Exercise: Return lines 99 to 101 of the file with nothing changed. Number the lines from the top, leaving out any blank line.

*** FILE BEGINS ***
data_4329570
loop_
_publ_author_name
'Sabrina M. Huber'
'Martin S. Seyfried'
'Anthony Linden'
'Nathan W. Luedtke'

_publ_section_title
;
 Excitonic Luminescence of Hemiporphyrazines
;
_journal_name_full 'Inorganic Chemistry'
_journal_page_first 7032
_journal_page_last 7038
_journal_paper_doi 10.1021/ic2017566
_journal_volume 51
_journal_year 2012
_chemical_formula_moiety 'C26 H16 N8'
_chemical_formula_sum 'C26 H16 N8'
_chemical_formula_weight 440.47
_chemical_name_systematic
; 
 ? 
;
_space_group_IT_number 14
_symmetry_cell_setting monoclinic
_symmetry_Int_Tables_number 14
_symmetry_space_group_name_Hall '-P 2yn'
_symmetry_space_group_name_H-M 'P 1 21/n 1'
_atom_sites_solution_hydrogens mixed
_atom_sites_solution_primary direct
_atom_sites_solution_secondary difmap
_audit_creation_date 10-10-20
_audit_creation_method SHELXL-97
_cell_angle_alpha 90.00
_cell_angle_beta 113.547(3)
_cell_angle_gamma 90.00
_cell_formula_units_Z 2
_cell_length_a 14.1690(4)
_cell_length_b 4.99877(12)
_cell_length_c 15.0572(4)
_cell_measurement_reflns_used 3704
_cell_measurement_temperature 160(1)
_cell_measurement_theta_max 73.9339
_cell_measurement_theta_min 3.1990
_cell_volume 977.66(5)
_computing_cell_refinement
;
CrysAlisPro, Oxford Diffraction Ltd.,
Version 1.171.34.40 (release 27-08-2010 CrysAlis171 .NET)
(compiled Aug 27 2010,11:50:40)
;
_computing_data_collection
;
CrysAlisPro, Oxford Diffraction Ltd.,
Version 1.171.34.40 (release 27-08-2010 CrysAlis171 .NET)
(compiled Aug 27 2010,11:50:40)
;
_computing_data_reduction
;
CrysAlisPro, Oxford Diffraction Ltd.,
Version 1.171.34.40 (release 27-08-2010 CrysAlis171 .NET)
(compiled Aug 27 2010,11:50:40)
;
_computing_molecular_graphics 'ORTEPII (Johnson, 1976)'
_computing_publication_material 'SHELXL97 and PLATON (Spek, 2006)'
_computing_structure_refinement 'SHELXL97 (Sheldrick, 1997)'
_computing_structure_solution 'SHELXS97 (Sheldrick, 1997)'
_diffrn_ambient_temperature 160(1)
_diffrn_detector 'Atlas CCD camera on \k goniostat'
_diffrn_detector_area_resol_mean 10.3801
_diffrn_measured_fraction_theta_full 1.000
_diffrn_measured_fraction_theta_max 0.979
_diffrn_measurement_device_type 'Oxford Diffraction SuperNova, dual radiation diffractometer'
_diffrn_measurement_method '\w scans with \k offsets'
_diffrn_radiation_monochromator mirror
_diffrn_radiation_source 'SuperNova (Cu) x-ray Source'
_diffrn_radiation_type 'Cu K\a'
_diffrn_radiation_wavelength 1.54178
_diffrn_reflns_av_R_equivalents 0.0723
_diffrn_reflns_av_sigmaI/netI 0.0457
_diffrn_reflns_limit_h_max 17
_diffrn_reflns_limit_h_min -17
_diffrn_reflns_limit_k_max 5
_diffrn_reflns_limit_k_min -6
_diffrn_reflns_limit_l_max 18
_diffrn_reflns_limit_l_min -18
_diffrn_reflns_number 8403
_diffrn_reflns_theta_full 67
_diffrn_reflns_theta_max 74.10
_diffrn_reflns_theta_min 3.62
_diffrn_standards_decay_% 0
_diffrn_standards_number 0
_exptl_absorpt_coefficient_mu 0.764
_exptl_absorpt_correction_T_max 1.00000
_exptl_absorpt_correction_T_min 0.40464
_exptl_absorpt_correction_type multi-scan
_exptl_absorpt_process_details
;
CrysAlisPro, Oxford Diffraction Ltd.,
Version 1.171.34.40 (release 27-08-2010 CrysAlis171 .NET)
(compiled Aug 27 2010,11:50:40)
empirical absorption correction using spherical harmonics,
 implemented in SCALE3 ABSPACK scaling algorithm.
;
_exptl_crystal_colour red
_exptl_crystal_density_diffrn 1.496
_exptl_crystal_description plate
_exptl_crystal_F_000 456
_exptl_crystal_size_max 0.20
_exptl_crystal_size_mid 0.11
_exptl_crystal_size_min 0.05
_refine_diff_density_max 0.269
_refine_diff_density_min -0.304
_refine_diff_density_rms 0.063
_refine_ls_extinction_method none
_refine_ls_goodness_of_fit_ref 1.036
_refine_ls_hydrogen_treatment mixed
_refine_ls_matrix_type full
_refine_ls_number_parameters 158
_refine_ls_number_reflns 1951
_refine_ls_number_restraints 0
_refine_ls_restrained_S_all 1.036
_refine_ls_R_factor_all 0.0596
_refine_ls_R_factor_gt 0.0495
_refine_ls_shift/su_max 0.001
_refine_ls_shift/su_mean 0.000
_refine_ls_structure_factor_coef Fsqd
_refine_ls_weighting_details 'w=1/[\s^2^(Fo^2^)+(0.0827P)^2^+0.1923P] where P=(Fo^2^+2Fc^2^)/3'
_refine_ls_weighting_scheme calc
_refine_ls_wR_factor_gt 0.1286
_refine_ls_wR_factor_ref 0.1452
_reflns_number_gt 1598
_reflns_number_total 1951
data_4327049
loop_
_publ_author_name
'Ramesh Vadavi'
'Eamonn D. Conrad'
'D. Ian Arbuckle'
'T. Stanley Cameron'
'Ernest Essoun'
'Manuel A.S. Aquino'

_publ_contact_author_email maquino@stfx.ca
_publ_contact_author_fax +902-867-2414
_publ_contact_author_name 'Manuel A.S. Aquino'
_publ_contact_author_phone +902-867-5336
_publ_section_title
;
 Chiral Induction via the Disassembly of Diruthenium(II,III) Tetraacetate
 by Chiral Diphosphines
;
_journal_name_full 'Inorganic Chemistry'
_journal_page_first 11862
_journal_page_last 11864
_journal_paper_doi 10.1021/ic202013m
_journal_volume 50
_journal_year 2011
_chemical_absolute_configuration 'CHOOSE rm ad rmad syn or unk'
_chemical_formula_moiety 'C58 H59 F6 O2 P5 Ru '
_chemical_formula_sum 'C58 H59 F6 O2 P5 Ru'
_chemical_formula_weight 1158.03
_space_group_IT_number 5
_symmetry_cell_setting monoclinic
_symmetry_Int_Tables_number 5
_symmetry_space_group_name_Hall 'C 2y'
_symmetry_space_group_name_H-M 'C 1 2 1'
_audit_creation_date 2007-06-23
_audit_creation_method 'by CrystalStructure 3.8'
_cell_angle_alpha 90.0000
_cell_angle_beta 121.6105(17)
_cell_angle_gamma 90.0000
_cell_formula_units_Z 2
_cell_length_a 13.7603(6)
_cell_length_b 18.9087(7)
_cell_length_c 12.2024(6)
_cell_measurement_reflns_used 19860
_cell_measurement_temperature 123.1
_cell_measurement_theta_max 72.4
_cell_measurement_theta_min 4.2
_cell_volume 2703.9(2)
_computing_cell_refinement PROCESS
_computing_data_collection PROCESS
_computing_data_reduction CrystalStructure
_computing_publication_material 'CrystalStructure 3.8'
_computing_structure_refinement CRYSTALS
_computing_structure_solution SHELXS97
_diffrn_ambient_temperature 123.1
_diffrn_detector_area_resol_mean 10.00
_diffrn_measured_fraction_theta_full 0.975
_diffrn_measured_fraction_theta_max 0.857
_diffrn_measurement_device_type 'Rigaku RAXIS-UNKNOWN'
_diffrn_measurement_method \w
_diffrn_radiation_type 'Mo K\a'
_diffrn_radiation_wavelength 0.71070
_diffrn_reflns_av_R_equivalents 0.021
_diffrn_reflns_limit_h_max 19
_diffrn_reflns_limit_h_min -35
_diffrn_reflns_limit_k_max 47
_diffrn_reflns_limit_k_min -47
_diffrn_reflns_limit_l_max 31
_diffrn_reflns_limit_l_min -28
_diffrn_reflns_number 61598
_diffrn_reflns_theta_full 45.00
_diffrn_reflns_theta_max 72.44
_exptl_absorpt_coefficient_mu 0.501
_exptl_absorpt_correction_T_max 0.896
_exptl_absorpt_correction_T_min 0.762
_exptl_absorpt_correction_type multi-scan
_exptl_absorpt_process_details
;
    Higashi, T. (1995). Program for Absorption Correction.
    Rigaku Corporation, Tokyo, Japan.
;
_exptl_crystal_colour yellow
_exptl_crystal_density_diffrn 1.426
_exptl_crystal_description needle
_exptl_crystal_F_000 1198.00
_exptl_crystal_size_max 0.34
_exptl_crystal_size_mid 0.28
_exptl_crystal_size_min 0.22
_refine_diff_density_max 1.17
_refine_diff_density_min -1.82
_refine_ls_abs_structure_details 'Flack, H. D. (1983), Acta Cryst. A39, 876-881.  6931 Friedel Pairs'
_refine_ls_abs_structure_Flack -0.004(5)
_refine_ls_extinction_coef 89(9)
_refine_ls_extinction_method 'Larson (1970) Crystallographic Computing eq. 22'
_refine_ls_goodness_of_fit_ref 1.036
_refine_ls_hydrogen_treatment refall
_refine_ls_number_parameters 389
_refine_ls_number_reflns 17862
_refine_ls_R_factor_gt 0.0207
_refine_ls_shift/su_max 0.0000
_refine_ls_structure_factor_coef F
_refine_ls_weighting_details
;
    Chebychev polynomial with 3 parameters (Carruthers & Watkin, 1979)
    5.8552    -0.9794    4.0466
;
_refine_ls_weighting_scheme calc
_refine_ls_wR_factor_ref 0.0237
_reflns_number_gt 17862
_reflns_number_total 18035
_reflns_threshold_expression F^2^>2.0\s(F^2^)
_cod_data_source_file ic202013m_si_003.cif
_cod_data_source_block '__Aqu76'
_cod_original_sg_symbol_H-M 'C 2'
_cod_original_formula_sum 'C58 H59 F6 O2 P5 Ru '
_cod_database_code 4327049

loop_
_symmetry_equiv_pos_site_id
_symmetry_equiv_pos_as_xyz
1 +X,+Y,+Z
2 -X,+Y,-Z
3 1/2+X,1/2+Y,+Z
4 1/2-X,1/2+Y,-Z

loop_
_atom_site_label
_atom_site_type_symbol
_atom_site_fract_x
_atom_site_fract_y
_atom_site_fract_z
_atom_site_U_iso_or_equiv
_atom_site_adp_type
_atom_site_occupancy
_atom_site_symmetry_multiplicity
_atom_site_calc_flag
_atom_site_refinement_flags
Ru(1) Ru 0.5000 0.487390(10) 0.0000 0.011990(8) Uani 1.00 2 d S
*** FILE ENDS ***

;
CrysAlisPro, Oxford Diffraction Ltd.,
Version 1.171.34.40 (release 27-08-2010 CrysAlis171 .NET)